Long have I lusted for an original Belt saddle.  Though I have seen a couple of Sekine bicycle's fitted with a Brooks B15, the saddle of Sekine choice was leather and made by Belt.  I have always wanted to find one of these saddles for my own Sekine SHT-270.  Well, I am glad that I didn't.  The Belt saddle is every bit as uncomfortable as the Brooks B15 that I at one time installed on my own Sekine.  This is not intended to be a criticism of the saddle itself.  It just didn't work for me.  Another rider might find this butt perch perfect.

Of course, a short ride on a leather saddle is an unfair test of comfort.  Leather saddles break-in and until they do so one can expect a certain amount of discomfort.  The Belt took the discomfort to a new level - for me anyway.

Another thing that I did not like about the original issues items on the SHT was the seat post.  It is the Old School post and clamp arrangement.  This outdated technology is not user friendly, in my opinion.  I am a fairly heavy guy and the old post and clamp set-up will not hold my weight adequately.  The saddle will either tip forward or aft if I am not careful.  It is also prone to rotate on the post, once again imparting a feeling of discomfort.  I would much prefer to see an indexed seat post installed and I did install just such a post on my own SHT 270.

The SHS's running gear was also pretty standard issue and found on many bicycles of mid seventies vintage.  Shimano high flange quick release alloy hubs were laced to Araya 27" x 1 1/4" alloy rims.  Though the rims are nothing special, they are reasonably strong and I have never seen a failed set.  Something that I cannot say about some of the European rims I have come into contact with.

The Shimano hubs, however, were purported to be pretty good units in their day.  One gets visions of the Campagnolo high flange offerings when first viewing these older Asian hub sets.  But that is where any comparison must end!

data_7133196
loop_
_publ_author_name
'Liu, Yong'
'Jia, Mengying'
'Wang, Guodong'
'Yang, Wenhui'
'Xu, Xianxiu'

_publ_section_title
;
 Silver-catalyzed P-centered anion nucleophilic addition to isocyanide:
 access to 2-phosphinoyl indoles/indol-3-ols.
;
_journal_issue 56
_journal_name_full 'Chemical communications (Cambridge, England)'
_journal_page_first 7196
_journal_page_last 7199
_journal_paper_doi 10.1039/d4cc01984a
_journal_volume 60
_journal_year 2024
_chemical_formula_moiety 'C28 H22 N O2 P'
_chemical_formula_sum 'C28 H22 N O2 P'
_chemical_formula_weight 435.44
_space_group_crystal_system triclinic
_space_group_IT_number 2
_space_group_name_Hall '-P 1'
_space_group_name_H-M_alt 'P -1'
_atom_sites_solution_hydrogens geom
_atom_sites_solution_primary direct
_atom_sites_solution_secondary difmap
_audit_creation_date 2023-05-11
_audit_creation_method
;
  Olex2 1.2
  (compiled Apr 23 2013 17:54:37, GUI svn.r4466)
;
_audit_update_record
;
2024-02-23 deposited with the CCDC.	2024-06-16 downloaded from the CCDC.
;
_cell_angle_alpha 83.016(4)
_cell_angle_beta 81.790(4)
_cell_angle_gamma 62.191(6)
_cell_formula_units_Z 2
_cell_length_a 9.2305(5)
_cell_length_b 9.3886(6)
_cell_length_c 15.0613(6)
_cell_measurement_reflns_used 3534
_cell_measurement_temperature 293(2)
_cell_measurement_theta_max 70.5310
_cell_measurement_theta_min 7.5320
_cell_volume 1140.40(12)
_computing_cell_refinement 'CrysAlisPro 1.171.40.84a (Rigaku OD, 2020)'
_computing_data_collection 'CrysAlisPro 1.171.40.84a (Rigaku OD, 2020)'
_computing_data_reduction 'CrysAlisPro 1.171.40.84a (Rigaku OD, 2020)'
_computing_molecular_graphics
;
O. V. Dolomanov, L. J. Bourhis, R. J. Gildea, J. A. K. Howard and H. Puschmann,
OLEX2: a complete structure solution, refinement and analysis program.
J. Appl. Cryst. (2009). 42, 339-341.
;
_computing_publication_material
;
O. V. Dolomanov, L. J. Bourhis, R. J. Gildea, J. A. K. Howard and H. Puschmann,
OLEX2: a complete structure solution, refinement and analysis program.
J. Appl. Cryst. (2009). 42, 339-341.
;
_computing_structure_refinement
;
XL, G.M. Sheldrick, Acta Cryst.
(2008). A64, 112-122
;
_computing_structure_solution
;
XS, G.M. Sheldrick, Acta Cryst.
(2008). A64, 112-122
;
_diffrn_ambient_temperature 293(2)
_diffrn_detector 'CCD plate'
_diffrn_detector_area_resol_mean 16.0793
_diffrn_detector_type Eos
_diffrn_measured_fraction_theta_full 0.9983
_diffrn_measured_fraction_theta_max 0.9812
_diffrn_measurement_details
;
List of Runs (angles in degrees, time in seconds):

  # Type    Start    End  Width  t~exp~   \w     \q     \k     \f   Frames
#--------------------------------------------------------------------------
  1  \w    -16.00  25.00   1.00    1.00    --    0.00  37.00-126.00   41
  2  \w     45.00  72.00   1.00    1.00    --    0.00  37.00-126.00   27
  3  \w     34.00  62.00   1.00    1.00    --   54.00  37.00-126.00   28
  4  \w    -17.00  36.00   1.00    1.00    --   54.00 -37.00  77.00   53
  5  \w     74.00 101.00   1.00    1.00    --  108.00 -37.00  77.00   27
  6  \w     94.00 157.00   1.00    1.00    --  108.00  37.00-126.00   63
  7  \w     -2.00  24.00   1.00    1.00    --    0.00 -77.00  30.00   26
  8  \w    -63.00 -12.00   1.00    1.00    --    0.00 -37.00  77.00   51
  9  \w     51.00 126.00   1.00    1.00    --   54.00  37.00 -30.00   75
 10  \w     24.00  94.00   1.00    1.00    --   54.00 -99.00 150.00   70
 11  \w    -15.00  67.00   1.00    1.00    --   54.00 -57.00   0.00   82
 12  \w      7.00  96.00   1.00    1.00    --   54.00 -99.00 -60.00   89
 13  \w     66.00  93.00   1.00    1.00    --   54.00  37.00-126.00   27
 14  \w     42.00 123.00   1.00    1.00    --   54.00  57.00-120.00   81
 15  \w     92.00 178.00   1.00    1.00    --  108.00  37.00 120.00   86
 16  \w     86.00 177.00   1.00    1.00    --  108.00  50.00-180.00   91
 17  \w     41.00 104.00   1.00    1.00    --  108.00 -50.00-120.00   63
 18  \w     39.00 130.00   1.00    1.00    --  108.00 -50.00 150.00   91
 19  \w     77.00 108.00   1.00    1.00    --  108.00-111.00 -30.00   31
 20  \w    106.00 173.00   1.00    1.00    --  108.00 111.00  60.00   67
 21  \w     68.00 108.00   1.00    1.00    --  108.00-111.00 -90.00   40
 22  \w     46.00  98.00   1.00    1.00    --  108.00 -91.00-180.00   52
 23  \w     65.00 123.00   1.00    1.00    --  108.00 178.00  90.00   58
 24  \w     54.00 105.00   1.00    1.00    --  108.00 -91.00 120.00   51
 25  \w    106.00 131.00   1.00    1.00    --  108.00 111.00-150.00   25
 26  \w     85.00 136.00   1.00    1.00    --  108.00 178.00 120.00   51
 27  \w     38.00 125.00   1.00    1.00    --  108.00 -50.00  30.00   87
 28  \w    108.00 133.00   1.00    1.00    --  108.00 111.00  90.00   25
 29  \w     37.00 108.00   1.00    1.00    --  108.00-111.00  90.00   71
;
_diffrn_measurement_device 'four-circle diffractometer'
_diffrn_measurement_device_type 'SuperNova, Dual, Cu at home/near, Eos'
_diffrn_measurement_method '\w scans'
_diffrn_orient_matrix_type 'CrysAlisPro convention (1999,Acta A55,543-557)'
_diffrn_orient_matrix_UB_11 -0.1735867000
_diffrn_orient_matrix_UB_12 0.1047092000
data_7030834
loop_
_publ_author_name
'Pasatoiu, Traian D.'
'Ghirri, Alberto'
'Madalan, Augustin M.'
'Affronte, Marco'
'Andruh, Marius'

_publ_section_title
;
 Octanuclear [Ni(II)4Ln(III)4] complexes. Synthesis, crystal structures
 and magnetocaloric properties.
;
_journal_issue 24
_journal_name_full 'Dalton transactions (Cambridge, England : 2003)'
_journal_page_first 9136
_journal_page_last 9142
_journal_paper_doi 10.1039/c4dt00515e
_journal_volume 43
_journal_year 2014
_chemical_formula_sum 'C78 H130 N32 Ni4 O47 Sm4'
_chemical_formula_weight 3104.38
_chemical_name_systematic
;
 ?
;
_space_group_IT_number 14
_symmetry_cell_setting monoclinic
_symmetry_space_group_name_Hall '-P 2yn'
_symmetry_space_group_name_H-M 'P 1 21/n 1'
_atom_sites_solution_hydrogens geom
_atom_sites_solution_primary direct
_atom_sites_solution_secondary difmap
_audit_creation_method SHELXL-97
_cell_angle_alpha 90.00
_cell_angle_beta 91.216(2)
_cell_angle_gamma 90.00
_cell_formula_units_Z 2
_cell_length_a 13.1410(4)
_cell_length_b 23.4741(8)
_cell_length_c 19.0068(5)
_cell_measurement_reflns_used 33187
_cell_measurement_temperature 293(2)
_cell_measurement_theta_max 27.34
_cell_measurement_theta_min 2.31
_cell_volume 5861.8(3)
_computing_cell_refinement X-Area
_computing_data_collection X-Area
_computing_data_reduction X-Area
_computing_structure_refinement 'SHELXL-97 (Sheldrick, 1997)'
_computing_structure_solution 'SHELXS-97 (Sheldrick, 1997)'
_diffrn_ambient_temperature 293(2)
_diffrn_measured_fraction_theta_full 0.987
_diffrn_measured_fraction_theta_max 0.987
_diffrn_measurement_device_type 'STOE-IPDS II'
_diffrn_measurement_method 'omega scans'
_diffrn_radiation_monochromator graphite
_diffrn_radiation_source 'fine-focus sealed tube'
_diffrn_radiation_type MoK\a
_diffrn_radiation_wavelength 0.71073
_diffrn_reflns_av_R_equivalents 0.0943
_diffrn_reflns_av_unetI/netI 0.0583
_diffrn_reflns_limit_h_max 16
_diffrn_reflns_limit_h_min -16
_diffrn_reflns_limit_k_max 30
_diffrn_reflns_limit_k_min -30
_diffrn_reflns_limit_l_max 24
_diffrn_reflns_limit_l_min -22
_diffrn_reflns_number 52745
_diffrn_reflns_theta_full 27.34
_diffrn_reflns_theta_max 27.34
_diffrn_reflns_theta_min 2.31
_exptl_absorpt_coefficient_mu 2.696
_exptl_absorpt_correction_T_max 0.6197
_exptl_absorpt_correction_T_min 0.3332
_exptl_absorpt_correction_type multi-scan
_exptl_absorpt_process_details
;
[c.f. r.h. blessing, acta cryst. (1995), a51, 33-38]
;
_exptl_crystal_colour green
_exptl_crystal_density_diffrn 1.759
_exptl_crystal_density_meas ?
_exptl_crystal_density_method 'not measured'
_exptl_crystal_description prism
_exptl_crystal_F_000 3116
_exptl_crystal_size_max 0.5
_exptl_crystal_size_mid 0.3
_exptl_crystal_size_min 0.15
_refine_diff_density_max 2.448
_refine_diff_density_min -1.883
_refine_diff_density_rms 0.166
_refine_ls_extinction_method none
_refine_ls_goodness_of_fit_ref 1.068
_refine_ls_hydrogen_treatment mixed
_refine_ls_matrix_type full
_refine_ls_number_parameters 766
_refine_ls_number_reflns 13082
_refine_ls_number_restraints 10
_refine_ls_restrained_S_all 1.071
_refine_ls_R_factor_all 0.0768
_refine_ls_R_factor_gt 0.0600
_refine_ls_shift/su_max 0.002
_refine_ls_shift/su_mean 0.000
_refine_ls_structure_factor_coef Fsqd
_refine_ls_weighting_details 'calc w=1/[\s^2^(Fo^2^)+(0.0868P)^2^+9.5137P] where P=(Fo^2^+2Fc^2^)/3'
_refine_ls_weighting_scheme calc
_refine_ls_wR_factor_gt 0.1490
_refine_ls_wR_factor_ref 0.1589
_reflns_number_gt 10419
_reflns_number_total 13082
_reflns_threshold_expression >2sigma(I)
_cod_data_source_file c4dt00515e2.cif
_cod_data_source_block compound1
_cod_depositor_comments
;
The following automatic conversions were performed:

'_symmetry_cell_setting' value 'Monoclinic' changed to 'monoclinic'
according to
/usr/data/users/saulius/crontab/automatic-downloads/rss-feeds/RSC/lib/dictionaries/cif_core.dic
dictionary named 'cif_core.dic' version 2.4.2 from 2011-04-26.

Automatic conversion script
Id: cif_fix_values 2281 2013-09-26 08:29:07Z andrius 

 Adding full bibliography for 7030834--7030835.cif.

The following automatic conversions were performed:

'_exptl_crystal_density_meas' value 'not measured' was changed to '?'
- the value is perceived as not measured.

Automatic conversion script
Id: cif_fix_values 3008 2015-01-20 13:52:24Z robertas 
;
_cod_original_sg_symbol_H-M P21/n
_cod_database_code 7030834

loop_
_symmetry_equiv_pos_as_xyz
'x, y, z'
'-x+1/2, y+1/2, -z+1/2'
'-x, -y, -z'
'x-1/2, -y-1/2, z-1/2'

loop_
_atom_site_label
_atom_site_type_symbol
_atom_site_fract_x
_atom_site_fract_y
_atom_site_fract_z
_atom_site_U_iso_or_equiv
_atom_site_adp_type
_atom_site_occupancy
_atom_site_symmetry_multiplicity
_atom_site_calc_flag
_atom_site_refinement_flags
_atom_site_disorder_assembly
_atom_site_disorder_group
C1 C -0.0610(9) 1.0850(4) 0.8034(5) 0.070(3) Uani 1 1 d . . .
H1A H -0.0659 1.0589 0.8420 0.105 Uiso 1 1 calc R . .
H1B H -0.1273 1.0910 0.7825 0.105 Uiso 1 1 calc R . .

I rarely see a Campy hub that is worn out.  Campy bearing races, be they the cup or cone, are very tough when compared to their Shimano "wanna-be" counterparts.  In my travels, I have run across one Campagnolo hub worn badly enough to prevent reuse.  Almost every Shimano rear hub I have inspected,  is so badly pitted that I just toss it in the "recycle this" metal pile.  That tells you something about quality.  Quality that proves itself over time.  Or does it?

In all fairness, I have inspected a great many more Shimano hubs than Campy ones.  It stands to reason that I will have come across more worn out ones.  Keep also in mind, that people who buy Campagnolo stuff are usually enthusiasts and tend to maintain their rides well.  The Shimano hub owner might not be the least bit interested in his bicycle, riding it without much thought of maintenance and for transportation purpose only.  The result would be poor maintenance, if any, and rapid wear.

All that said, I run the Shimano hub set on one of my personal bikes, finding performance and dependability factors to be more than adequate.  Properly maintained, these old hub set will do their job just fine.  And it looked as if the hub set on this beautiful old red SHS had been well maintained.  Or more likely, little used.  Both the ball bearings and bearing races were perfect.  They required only a good cleaning, followed by a fresh application of high grade grease.

The SHS did not need to be rebuilt.  All bearing cavities contained grease that had not deteriorated in any way.  This in itself is a bit uncommon for a bicycle that has been allowed to sit for a quarter of a century.  Often time the grease will have dried out considerably, rendering it all but useless as a lubricating compound.  The lesson, of course, is simple.  If you are going to restore any old bicycle, take the time to open up the bearing cavities on the bicycle.  Check bottom bracket, head set and wheel hub bearings carefully, always ensuring to add fresh grease before closing them up again.